BANGOR, Maine — Turning resolve into reality when it comes to personal finances takes more than a calculator and well-balanced checkbook — it might require a little soul-searching, according to a local expert.
With the new year rung in and resolutions aflutter ranging from losing weight to finding a new job, there are some who undoubtedly have promised themselves either to save money or at least bring their finances under control. According to Sarah Morehead, director of the University of Maine School of Economics’ household financial education program, those people will have an easier time if they focus on why they spend money in the first place.
“Saving money is not just about cutting back and depriving yourself,” said Morehead. “Usually when people cut back on their spending, they don’t have a plan for how they’re going to continue to be happy, and eventually, they go back to spending the way they always did.”
Morehead said the secret to improving finances is to ask yourself some personal questions, such as: If you had an extra $100 every month, what would you do with it?
If your first inclination is that you’d upgrade your cable package or take your family out to dinner, you’re a spender. If you’re thinking of your 401(k) or your kids’ college fund, you’re a saver.
“If you are a spender and you’re ready to be a saver, there are lots of ways to do it,” said Morehead, including the following:
How can you save money without depriving yourself of the things you enjoy?
To be successful in personal finance, Morehead suggests following the path of least resistance, meaning cut the things out of your life that you don’t use. Being more choosy on monthly expenses such as cable contracts and cell phone plans can save money immediately, she said, and you’ll never notice the difference.
Once you’ve reduced your spending on certain items, what do you do with the savings?
“If you’re carefully planning to cut down on your bills, then you also need to have a plan where you’re going to save it,” said Morehead. After all, there’s no point in all the effort to cut expenses if the savings are just going to become money wasted on other things you don’t need. There are lots of places to put your money, ranging from a simple savings account to an investment package.
What are your reasons for wasteful spending, and how can you change that behavior?
Morehead said answering this question is at the core of reinventing yourself financially. She said she recently calculated her spending on convenience food — ranging from buying lunch during her work day to stops at the local coffee shop — and discovered she was wasting more than $5,000 a year.
“This year my resolution was to save $100 a month on convenience food,” she said. “I’ve realized that when it comes to buying lunch, I do it out of boredom. The idea of packing a lunch bores me and that I like to get out of my office just for a change of scenery.”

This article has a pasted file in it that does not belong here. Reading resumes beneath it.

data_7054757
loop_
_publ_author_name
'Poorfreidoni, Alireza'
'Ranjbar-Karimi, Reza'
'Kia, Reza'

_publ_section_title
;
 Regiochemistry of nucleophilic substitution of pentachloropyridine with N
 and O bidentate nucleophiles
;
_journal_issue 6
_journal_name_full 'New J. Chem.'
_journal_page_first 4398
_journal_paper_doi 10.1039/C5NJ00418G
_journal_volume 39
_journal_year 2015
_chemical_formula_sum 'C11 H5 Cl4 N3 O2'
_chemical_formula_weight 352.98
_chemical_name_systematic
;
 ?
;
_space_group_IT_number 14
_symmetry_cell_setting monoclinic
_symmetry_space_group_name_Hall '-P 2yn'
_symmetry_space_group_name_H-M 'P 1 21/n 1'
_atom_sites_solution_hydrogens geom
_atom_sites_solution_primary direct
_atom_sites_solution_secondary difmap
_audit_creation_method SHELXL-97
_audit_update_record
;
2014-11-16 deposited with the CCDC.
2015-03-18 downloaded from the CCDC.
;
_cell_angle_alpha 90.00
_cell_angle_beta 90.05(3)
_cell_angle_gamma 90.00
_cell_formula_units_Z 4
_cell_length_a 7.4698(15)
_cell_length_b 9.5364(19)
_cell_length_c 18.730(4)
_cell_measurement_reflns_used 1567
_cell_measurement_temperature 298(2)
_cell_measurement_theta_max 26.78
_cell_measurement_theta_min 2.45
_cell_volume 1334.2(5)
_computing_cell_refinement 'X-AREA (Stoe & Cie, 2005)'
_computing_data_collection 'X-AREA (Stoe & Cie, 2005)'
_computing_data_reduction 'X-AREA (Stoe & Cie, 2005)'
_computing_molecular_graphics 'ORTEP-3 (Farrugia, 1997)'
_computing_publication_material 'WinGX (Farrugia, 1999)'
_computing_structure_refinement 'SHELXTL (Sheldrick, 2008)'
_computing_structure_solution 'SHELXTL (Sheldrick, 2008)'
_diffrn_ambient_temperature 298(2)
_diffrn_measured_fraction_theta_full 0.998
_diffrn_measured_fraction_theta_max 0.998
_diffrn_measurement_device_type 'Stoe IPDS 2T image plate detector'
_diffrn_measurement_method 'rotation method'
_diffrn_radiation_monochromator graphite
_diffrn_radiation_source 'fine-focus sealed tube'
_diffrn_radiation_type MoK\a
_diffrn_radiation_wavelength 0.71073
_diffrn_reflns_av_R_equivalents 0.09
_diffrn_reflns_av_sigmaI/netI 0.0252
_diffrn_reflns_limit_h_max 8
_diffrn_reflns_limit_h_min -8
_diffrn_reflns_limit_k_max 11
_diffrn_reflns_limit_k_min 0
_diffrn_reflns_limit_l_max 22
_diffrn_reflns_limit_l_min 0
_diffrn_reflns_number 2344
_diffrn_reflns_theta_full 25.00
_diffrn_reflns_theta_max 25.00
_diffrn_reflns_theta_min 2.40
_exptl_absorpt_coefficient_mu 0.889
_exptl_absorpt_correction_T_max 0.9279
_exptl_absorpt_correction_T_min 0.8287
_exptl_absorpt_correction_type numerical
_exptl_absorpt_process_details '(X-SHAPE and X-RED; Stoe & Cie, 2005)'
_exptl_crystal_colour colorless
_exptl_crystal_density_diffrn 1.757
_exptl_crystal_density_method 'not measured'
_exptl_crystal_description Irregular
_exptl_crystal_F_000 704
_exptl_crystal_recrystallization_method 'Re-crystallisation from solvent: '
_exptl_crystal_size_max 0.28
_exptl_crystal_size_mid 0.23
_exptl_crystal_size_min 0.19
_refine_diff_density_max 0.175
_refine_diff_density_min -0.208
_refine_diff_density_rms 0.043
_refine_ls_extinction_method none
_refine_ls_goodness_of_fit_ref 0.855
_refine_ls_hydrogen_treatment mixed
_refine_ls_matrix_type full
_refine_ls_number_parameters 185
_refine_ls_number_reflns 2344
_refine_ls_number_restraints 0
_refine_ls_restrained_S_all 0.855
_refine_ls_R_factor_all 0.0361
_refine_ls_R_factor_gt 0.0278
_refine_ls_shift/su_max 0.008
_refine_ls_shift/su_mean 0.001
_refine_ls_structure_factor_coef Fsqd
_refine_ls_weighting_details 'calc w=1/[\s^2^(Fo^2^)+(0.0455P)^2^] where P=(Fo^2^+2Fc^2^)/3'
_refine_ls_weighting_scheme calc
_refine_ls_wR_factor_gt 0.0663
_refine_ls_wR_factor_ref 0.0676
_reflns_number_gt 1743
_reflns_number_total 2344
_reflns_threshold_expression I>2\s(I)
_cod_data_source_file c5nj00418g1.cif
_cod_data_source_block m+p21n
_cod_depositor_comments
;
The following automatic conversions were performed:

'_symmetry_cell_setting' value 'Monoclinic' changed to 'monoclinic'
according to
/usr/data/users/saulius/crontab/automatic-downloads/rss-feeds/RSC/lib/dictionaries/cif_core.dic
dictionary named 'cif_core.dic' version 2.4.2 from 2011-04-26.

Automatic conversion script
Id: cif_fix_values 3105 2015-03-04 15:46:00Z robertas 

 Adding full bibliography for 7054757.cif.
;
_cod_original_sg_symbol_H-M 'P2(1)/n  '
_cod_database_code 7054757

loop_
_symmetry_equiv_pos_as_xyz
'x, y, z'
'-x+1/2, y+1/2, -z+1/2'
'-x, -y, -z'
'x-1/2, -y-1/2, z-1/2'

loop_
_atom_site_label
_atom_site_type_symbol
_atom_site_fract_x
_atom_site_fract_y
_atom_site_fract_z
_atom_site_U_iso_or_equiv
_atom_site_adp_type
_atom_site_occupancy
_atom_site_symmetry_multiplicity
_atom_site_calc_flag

Morehead suggests coming up with a money-saving scheme and committing to it for two weeks before re-evaluating whether it will work in the long run. In her case, Morehead has teamed up with a group of coworkers who will provide lunch for the others on a rotating basis. The key to the plan, she said, is that it both saves money and addresses the boredom issue. Gathering with friends is fun, as is the surprise of what’s for lunch, she said.
Are you using your personal resources to their greatest financial benefit?
Morehead said too many people are trapped into thinking that their full-time job with its incremental pay raises — if they’re lucky — is their only source of income.
“If you think the only way you can make money is to go out and get a job, you’ll always be broke,” she said. “If you take a deep look inside yourself, you probably have some resources that you aren’t using. If you can find a way to make even an extra $50 or $100 a month, you can pay a bill with that.”
Morehead, who writes a blog about personal finance, teaches seminars for students of all ages and is writing a book tentatively titled “I Hate Money: A Financial Primer for the Rest of Us,” said that asking these personal questions can slowly change your thinking and, eventually, your financial situation. Or if you’re lucky like Morehead, you’ll have what she calls a “light-bulb moment.”
“Graduate school was a real turning point for me,” said Morehead, who admitted she has not been without her own financial struggles in the past. “I looked at [a relative] and realized that when he had four kids to support, he was broke. Then when the kids were gone and it was just himself, he was still broke. It wasn’t about a lack of money; it was about what was being done with it.”
Sarah Morehead will conduct a free seminar on personal finance on Jan. 29 at the University of Maine in Orono. For information or to RSVP for the seminar, e-mail Morehead at firstname.lastname@example.org.
Sarah Morehead’s household finance blog: http://financetherapy.wordpress.com/
Information about the University of Maine School of Economics’ Household Financial Education Program: http://umaine.edu/news/blog/2010/01/05/school-of-economics-taking-household-finance-to-the-schools/